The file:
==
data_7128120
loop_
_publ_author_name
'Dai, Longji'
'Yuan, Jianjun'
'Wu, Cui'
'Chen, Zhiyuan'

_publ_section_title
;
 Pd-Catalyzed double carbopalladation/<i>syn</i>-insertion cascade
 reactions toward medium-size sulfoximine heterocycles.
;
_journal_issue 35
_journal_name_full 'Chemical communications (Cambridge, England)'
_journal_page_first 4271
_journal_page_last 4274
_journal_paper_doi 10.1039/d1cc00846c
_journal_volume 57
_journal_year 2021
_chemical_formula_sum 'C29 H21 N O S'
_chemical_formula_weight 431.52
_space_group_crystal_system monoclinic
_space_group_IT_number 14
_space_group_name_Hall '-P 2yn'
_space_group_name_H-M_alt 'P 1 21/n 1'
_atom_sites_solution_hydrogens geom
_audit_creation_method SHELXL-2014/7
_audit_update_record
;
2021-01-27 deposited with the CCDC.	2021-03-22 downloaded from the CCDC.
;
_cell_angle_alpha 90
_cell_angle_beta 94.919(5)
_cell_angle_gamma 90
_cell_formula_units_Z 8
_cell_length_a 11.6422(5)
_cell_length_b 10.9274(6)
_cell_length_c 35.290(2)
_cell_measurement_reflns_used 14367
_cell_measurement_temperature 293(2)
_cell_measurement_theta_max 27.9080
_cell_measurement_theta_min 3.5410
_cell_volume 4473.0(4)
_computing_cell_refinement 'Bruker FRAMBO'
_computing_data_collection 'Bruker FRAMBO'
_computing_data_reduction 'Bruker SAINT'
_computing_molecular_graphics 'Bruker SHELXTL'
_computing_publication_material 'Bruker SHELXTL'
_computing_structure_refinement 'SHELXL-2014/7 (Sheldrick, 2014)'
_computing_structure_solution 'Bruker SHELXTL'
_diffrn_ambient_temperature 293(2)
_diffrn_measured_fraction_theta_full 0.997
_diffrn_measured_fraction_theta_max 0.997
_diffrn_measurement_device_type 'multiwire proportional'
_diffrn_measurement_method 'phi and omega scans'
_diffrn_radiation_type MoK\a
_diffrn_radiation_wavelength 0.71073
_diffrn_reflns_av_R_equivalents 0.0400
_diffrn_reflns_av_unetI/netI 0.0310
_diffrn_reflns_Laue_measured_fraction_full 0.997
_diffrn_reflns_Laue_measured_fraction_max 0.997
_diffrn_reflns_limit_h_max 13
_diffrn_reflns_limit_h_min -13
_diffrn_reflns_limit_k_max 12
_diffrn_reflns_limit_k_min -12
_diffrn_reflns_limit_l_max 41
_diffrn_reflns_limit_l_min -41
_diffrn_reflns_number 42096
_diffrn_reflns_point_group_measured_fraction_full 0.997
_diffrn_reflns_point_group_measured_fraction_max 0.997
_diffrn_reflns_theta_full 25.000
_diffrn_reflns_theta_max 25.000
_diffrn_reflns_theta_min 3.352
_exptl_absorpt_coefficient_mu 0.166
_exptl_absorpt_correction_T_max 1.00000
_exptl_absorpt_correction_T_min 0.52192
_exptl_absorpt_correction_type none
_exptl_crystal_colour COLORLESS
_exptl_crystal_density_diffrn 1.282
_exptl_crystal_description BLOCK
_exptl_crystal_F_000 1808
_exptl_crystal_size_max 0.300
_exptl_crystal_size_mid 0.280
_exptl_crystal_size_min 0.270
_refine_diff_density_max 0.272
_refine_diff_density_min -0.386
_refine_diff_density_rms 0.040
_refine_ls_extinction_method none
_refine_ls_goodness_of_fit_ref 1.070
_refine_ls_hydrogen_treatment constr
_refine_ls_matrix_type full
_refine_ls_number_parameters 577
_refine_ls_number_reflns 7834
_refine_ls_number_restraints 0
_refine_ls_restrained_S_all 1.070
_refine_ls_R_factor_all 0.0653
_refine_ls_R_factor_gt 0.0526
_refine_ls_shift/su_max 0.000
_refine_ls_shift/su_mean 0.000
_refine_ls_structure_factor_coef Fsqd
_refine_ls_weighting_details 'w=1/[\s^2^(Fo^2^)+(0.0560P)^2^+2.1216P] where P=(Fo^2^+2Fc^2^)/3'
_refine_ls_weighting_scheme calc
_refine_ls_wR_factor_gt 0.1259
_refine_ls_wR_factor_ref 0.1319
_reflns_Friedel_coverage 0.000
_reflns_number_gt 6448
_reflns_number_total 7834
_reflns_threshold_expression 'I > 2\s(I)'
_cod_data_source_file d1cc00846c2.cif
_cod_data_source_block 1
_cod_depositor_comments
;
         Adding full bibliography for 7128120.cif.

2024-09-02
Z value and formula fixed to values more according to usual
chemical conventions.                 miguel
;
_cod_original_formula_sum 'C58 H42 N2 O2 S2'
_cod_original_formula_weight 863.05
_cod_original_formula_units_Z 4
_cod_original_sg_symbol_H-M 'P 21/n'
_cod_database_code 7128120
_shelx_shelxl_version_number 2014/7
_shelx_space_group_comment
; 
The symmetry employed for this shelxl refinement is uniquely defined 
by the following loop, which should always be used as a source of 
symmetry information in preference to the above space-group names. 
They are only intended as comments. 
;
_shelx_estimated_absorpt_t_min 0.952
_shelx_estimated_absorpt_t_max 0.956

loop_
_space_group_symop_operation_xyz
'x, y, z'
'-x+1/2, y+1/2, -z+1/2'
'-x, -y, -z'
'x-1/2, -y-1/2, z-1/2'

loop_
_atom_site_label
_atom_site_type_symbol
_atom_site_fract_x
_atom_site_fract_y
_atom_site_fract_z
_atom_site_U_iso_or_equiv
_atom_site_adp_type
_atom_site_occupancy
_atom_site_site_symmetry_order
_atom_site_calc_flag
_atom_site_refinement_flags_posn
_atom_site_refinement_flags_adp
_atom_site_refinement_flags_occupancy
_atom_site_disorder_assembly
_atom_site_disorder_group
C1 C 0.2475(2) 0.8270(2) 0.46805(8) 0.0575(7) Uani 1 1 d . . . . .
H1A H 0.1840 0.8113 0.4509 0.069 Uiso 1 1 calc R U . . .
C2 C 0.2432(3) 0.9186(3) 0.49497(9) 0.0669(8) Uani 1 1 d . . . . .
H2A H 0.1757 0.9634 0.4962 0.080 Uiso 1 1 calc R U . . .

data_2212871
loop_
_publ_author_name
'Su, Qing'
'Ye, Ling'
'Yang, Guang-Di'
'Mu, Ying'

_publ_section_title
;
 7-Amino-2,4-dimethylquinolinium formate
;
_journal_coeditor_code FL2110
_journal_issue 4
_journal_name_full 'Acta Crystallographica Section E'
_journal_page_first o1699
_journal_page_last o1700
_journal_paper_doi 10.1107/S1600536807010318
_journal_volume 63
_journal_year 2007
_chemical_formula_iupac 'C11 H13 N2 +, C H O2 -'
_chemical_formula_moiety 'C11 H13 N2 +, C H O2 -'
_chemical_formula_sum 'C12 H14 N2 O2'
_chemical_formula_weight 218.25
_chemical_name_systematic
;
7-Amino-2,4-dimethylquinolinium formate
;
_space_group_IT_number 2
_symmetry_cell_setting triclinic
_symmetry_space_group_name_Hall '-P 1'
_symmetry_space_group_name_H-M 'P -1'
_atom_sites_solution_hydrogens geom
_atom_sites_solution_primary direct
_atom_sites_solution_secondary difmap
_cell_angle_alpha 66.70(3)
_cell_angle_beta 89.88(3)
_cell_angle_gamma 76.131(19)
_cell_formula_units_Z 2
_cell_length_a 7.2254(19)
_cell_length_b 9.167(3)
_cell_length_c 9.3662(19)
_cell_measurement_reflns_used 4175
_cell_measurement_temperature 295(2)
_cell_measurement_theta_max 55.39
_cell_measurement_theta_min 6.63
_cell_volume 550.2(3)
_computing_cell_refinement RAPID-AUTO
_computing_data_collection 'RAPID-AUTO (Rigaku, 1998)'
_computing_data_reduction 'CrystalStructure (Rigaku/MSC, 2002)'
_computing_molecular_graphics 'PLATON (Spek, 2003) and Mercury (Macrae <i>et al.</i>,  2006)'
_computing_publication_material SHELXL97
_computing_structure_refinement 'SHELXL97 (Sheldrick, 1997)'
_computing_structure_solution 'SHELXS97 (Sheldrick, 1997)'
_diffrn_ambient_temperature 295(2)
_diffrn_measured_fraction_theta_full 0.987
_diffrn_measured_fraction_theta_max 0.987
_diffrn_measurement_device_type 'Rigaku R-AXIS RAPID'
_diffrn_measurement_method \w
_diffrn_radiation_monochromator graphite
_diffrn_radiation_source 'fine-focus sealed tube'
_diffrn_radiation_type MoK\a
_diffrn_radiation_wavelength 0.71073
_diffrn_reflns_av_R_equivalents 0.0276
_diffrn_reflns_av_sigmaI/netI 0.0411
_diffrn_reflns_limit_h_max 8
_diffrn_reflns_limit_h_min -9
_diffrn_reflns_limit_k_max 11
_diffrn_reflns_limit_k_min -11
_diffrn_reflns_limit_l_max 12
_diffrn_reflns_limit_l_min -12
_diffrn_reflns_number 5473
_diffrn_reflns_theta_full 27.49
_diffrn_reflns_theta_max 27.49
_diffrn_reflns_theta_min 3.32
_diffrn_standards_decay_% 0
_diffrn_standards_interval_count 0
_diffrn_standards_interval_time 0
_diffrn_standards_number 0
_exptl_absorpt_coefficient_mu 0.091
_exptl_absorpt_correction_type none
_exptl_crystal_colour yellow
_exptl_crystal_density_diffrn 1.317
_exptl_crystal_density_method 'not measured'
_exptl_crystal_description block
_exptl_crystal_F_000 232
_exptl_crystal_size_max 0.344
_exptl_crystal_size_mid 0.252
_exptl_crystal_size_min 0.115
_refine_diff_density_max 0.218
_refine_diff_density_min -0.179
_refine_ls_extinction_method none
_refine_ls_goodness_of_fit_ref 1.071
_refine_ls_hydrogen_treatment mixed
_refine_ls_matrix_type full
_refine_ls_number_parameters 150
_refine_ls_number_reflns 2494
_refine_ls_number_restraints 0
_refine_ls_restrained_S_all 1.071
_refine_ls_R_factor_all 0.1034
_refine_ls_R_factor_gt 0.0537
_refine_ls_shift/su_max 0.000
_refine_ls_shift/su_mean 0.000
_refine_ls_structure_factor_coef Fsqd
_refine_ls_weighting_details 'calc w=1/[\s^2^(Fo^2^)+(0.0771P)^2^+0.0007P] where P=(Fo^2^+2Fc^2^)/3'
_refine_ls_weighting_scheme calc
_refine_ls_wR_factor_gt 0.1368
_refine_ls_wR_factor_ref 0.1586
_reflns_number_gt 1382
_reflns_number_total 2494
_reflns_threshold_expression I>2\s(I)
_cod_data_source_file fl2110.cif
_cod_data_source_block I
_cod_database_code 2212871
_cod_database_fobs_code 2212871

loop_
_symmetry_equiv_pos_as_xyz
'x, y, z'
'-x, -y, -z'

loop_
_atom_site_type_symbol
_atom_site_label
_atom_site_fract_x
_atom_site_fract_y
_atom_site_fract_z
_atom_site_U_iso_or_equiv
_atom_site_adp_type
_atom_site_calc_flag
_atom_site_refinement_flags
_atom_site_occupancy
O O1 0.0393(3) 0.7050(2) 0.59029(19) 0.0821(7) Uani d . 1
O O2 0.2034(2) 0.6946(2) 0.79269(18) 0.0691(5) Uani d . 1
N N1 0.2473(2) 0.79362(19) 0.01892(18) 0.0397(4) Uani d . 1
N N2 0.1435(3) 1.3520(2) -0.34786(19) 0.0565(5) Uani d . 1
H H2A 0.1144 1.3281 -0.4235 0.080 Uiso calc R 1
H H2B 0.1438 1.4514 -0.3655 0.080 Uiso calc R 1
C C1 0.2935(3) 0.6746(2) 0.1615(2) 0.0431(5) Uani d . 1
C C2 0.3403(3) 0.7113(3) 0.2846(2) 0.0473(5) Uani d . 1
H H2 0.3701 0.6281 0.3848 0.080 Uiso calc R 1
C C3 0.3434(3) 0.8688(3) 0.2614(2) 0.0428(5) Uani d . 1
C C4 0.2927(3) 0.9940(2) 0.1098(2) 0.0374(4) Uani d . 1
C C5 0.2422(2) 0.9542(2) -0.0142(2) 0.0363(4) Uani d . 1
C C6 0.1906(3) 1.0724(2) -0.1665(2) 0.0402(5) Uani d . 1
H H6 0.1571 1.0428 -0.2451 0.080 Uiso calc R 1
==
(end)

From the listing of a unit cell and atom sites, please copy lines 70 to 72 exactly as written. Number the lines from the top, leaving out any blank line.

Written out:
_diffrn_reflns_point_group_measured_fraction_max 0.997
_diffrn_reflns_theta_full 25.000
_diffrn_reflns_theta_max 25.000